Prismacolor Verithin Colored Pencils Review

Visual Appeal
Usability/Durability
Packaging/Presentation
Value
Overall Ranking

Prismacolor Verithin Pencils

12-36 count pack

Wax core

Hexagonal barrel

Budget to mid-priced

Pros:

Great for Intricate Details

Good Color for the Applied Area

Cons:

Poor Blending

 Somewhat Limited Color Selection

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Prismacolor Verithin Colored Pencils Review

Updated by Brandon F. on June 15, 2019

The Verithin line by Prismacolor is made of a harder wax core which is good for working on areas that require great detail.  Being a thin and hard material, the wax doesn’t put out the same deep, powerful colors that conventional softer-wax pencils would, but they still have a purpose in any artist toolbox. 

Instead, they are designed for highly detailed areas that require a careful hand and precision in the application.  Color sets are available in 12 to 36 pack and these pencils have a relatively small core with a hexagonal outside.

Visual Appeal – 3.5/5

The color itself and the color intensity is a bit more subdued with the Prismacolor Verithin Colored Pencils.  This is due in part to the harder wax being used as well as the smaller tip diameter.  Application results in a semi-transparent sheen, even with a lot of pressure involved.  However, where these pencils shine is in the details.  They still produce great color relative to their applied area.  This makes them great for the highly detailed areas that most colored pencils struggle with.

Blending is also quite difficult with these so your colors are somewhat limited to what you have in your case.  And the colors that are available can be a bit all over the place.  For instance, you will find a nice selection of yellows, oranges, and greens but then colors such as a conventional red will be limited.  That being said, they are a great addition to an artist toolbox but it won’t be able to meet all of your visual needs on its own.

Usability and Durability – 3/5

The harder wax material can result in scratching your paper if pushed too hard.  Because of this, we recommend going with a thicker paper if you decide to try these colored pencils out.  And if you prefer thinner paper, let up a bit on how hard you push down until you get a better feel for them. 

We have noticed that these pencils will take a bit more practice to get competent with.  People who have not yet mastered certain coloring techniques will quickly realize that these pencils will amplify their issues.  While somebody who is very capable with colored pencils can really let their impressive skills shine.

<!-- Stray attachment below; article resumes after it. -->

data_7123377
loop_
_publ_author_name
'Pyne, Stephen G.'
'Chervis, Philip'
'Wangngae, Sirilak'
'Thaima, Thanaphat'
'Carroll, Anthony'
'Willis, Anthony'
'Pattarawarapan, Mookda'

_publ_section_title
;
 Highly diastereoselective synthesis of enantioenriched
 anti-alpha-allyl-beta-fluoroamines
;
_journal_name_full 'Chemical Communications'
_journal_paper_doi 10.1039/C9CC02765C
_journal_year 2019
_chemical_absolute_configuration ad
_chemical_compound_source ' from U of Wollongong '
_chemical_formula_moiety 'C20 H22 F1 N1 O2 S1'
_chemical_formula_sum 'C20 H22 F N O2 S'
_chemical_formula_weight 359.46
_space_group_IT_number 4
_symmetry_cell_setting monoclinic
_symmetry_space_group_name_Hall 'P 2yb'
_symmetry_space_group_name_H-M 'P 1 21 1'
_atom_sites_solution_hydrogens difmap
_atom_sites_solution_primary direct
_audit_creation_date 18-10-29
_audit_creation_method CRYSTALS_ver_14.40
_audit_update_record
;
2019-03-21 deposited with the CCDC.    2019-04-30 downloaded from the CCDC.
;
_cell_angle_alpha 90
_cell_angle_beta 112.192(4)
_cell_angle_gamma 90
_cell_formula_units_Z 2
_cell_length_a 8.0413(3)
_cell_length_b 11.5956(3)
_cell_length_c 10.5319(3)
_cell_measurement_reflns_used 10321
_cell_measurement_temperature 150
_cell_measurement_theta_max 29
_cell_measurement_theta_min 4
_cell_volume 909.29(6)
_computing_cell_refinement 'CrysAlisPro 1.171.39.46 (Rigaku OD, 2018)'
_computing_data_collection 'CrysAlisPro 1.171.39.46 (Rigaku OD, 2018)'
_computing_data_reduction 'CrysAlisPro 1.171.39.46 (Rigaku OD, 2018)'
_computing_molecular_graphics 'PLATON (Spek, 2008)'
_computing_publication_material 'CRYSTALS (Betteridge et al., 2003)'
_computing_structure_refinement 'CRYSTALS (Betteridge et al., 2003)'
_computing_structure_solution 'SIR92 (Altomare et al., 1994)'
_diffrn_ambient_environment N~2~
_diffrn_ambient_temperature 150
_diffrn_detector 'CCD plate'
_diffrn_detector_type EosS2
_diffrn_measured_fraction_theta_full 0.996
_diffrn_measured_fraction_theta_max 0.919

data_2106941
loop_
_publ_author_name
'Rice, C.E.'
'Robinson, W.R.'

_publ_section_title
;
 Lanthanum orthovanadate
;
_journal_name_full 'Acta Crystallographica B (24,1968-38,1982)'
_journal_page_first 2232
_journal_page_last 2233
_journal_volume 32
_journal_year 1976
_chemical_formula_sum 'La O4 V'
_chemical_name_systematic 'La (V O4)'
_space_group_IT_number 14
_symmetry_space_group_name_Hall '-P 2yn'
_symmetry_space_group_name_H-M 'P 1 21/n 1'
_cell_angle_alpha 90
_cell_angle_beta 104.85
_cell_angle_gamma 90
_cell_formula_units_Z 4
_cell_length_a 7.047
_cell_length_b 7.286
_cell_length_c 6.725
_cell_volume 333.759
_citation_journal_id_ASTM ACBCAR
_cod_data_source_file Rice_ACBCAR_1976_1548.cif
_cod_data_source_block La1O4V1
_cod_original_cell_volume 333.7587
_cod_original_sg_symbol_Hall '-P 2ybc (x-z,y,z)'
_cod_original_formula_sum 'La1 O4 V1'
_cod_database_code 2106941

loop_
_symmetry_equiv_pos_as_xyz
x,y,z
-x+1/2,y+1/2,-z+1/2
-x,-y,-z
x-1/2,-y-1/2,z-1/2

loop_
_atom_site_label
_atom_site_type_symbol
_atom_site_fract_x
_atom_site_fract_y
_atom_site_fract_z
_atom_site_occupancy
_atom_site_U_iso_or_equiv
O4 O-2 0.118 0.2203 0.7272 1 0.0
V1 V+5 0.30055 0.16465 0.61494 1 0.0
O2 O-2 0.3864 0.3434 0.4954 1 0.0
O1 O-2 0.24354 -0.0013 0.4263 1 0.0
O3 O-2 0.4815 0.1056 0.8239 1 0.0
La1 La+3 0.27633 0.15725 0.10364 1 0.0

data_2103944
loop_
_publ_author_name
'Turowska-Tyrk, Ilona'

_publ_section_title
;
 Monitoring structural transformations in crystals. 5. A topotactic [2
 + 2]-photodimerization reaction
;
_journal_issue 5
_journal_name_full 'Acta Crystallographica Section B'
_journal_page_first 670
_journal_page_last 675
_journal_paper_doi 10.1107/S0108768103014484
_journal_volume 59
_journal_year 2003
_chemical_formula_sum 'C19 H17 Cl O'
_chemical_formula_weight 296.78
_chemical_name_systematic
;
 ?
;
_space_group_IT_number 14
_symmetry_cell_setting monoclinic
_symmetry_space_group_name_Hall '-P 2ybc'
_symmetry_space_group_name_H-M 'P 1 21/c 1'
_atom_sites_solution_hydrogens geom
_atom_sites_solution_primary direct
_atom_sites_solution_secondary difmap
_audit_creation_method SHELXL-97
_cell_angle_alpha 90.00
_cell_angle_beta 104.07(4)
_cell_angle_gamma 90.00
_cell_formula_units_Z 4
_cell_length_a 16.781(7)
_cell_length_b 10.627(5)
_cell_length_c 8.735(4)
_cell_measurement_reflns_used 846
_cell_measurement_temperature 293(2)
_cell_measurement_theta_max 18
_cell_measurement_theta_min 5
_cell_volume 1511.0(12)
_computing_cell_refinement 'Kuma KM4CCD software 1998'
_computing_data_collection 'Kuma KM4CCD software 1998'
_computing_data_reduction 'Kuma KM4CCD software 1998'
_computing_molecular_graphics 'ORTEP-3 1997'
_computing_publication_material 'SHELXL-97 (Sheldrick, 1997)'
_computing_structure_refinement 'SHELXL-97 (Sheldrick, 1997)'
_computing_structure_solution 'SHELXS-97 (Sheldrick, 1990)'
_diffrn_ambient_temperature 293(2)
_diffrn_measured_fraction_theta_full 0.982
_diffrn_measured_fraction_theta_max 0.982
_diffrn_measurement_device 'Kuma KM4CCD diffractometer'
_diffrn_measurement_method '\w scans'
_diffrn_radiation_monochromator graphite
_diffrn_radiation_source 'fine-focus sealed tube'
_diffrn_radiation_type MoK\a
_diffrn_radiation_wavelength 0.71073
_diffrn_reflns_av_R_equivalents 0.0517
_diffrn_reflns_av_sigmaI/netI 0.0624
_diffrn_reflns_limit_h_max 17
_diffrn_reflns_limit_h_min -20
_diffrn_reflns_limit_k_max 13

In addition, the specialized lead can make sharpening them with conventional hand-held sharpeners quite difficult.  You may find that they are prone to chip or crack when you get them close to the extra sharp point you are after.  The hexagonal core, however, assists in maintaining control which is important when focusing on acute details.  

Just don’t bother trying to use them to blend large surfaces.  Switch over to your thicker-cored colored pencils for that task.

Packaging and Presentation– 3/5

The Prismacolor Verithin Colored Pencils come in a sort of “sleeved case” that, while adequately holds the pencils in place, do not provide the level of protection that other pencil manufacturers might have, especially on the higher end.  This is a bit disappointing as these are thinner pencil cores and we would assume that the added level of protection from a more resilient protective case would be necessary.

The pencils themselves have color-matching wood exteriors with the necessary information stamped onto them.  The stamp contains the pencil type, color, Prismacolor color code, brand name, and manufacture’s origin.  This is stamped in either white or black ink, depending on the barrel color.  We typically prefer a silver leaf but it is a minor complaint.

Cost – 3.5/5

These are in the budget to mid-price range.  This is actually quite reasonable as you aren’t getting as much “color” with these as you do with some of the more expensive Prismacolor offerings.  In addition, you aren’t getting to take advantage of their fantastic soft core wax of other Prismacolor sets.  But sometimes the job calls for different equipment and these have their place in a serious artist’s toolbox.

Overall Ranking – 3/5

For the particular applications these are designed for, the Prismacolor Verithin Colored Pencils do a good job.  They provide good, precise color for such a small application area while still suffering from some of the “shortcomings” that other, harder-wax colored pencils also share.  Color selection and blending a bit lacking, however, so make sure that you plan out the layout of your more detailed areas so you don’t run into any issues.

And in cases where you don’t happen to have one of these pencils in the exact color you are after, switch over to a more capable pencil in areas with large consistent color coverage.

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